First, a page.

Kellyanne Conway’s Weird Defense of Todd Akin

Kellyanne ConwayKellyanne Conway, the latest campaign manager for Donald Trump, has worked in Republican campaigns as a pollster and consultant for a while now.

In 2012, Conway worked for Missouri Senate Candidate Todd Akin. During that time she compared attacks on Akin to the FBI siege on David Koresh and the Branch Davidians.

Akin, a Republican congressman, infamously answered a question about rape exceptions for abortion by saying, “If it’s a legitimate rape, the female body has ways to try to shut that whole thing down.”

Akin later said he misspoke and clarified his remarks but many Republican politicians rushed to condemn his remarks. Many of them later returned to supporting him in an effort to save the Senate that year.

The St. Louis Post-Dispatch reported on what Conway had to say about the whole thing:

A consultant for embattled Senate candidate Todd Akin today compared Republican attacks on Akin to the 1993 federal siege of cult leader David Koresh.

“I’ve expressed this to Todd as my client for a while now, I’ve expressed it to him directly,” Akin consultant Kellyanne Conway said in interview released today by the conservative Family Research Council. “The first day or two where it was like the Waco with the David Koresh situation where they’re trying to smoke him out with the SWAT teams and the helicopters and the bad Nancy Sinatra records. Then here comes day two and you realize the guy’s not coming out of the bunker. Listen, Todd has shown his principle to the voters.”

An Akin spokesman responded to her comments by saying, “It was a stupid comment to make.”

Conway then tried to walk her remarks back:

Conway said today that she was not comparing Akin to Koresh, but rather was comparing the GOP leaders who were trying to dislodge Akin to the federal agents in the standoff with Koresh.

“It was about how overbearing the Republicans had been. It was about the tactics being used to force (Akin) out,” Conway said. “I wasn’t comparing the (two) men. . . . I don’t consider David Koresh a man of fortitude. Todd Akin is a man of fortitude.”

More on Kellyanne Conway

Conway’s husband, attorney George Conway III, advised Clinton sexual harassment accuser Paula Jones when she sued President Bill Clinton. Trump supporter Ann Coulter, a friend of George Conway, also served as an unpaid legal advisor to Jones.

 

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Flashback: Kathy Szeliga in 2013

szeligaIn 2013, I blogged about reports that Delegate Kathy Szeliga called for a “legislative investigation into the failures of the state health insurance exchange” to Governor Martin O’Malley, Lt. Governor Anthony Brown, Speaker Mike Busch, and Leader Mike Miller.

She also told Bryan Sears of The Daily Record that she wanted a “forensic audit” to “look at the costs, the contracts and how they were awarded.”

The most memorable quote from that story:

Szeliga said Brown, former health care exchange director Rebecca Pearce and others “are just polishing a turd” when it comes to the information being released about the website and its unsuccessful rollout.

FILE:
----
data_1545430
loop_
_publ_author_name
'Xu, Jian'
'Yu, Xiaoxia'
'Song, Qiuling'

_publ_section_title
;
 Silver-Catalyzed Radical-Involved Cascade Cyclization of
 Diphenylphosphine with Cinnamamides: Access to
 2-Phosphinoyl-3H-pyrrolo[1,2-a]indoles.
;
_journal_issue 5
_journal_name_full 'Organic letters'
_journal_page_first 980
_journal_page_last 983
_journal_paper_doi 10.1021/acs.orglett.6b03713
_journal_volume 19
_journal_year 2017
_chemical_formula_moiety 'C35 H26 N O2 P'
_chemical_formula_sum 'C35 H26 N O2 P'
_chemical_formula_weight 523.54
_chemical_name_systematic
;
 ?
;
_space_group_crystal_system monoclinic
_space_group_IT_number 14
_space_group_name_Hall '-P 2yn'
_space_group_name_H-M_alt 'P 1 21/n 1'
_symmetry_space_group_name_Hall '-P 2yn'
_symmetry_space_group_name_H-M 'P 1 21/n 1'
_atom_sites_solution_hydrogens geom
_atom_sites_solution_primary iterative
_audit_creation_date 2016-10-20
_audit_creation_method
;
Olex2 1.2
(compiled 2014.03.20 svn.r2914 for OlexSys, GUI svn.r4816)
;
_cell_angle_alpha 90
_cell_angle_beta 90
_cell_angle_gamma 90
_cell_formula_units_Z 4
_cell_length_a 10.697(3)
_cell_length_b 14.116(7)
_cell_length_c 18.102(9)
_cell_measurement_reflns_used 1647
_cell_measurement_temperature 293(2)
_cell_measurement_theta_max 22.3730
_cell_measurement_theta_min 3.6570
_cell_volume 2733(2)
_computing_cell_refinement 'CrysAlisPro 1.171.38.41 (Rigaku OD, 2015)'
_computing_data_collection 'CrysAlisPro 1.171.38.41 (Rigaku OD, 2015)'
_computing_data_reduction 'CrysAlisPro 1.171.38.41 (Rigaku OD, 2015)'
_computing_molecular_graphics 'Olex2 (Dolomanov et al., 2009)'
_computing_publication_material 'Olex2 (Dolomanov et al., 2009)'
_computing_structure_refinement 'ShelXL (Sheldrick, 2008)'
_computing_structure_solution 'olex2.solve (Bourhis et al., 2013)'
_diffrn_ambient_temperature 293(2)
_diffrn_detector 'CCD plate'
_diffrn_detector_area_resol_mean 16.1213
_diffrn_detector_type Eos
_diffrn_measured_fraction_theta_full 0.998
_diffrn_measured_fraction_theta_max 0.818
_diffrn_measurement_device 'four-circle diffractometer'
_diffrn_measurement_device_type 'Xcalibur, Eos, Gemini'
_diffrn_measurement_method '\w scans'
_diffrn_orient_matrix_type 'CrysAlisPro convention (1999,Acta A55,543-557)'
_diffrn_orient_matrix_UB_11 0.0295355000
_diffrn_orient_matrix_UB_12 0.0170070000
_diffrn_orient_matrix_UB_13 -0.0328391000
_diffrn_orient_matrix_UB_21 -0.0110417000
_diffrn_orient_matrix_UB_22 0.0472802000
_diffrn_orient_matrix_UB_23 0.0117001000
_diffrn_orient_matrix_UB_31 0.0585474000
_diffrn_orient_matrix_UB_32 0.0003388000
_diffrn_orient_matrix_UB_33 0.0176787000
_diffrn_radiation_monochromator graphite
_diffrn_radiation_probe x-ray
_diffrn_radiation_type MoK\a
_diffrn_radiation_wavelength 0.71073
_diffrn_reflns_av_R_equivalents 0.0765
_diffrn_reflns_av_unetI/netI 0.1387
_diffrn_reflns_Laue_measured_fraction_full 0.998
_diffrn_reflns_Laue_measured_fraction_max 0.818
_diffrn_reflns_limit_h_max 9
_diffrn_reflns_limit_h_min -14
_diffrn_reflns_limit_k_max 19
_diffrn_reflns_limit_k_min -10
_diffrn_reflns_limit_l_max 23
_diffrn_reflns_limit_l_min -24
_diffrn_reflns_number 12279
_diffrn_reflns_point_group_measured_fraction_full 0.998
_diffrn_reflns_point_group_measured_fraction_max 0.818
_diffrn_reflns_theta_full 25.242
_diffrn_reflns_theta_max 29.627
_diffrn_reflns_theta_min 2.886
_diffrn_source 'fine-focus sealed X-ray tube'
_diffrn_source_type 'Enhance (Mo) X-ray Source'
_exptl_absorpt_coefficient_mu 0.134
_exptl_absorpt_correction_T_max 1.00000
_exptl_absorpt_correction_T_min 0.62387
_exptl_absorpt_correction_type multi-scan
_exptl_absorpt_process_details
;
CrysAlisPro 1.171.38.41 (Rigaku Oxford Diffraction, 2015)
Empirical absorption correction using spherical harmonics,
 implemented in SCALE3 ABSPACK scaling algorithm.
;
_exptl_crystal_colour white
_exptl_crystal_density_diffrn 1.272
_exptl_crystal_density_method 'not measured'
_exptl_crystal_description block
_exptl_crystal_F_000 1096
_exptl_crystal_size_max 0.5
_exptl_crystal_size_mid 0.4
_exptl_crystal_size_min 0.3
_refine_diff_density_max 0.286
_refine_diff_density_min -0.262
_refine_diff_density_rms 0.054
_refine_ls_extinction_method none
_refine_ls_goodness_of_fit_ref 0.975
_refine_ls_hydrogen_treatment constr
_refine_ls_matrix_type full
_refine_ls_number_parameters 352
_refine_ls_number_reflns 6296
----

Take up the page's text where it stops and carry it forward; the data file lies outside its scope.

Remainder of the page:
More on Kathy Szeliga

Szeliga is a solidly pro-life member of the Maryland House of Delegates. She faces hard left Democrat Chris Van Hollen in the U.S. Senate race.

She was dead-on with her comments about Anthony Brown and the Maryland Obamacare Exchange’s woes.

Ellison Baxter Quinton, 1838-1899

Baxter QuintonI originally posted this about Baxter Quinton on Facebook on September 30, 2016.

Ellison Baxter Quinton, my great-great-grandfather was born on September 30, 1838 in Chester County, SC.

He enlisted in Company F of the 23rd SC Volunteers (Hatch’s Coast Rangers) in 1861.

Via SCIWAY:

After being stationed in South Carolina, the regiment moved to Virginia and during the war served in General Evans’, Elliot’s, and Wallace’s Brigade. It participated in the conflicts at Second Bull Run (Second Manassas), South Mountain, and Sharpsburg, then was ordered to North Carolina and later to Mississippi. The unit skirmished at Jackson, was sent to Charleston, and in the spring of 1864 returned to Virginia. It continued the fight in the trenches of Petersburg and around Appomattox. During the Second Manassas operations, August 6-20, 1862, this regiment lost sixty-eight percent of the 225 engaged, and all its field officers were wounded. It reported 10 killed, 22 wounded, and 5 missing in the Maryland Campaign, totalled 297 men in October, 1863, and had 49 killed or wounded at the Petersburg mine explosion. The 23rd had many disabled at Sayler’s Creek and surrendered 5 officers and 103 men.

The unit surrendered at Appomattox Courthouse along with the Army of Northern Virginia. He received his parole there.

A full list of battles the regiment fought in include:

  • 1862: Malvern Hill, Rappahannock Station, 2nd Manassas (Bull Run), South Mountain, Sharpsburg (Antietam)
  • 1863: Siege of Jackson, Charleston Harbor
  • 1864: Bermuda Hundred, Siege of Petersburg, The Crater
  • 1865: Fort Stedman, Five Forks, Appomattox Court House

More on Baxter Quinton

He married Elizabeth Hudson, a direct descendant of Pocahontas and John Rolfe. They had several children including William Baxter Quinton, my great-grandfather.

E. Baxter Quinton died on August 21 in 1899 in Chester County.

Maryland’s Crossland Banner

Crossland bannerThe Maryland state flag‘s alternating quadrants consist of imagery from the Coats of Arms of the Calvert and Crossland families. William Cooke has blogged extensively about Maryland flags and banners, including the Crossland banner.

The Maryland state flag is one of only four state flags that doesn’t contain the color blue. It’s also the only one based on English heraldry.

At left is the Crossland Banner. You can purchase your own Crossland banner here.

The two symbols were first put together in 1648 by the second Lord Baltimore, Cecilius Calvert.

Here’s what Wikipedia notes about historical usage of the Crossland banner: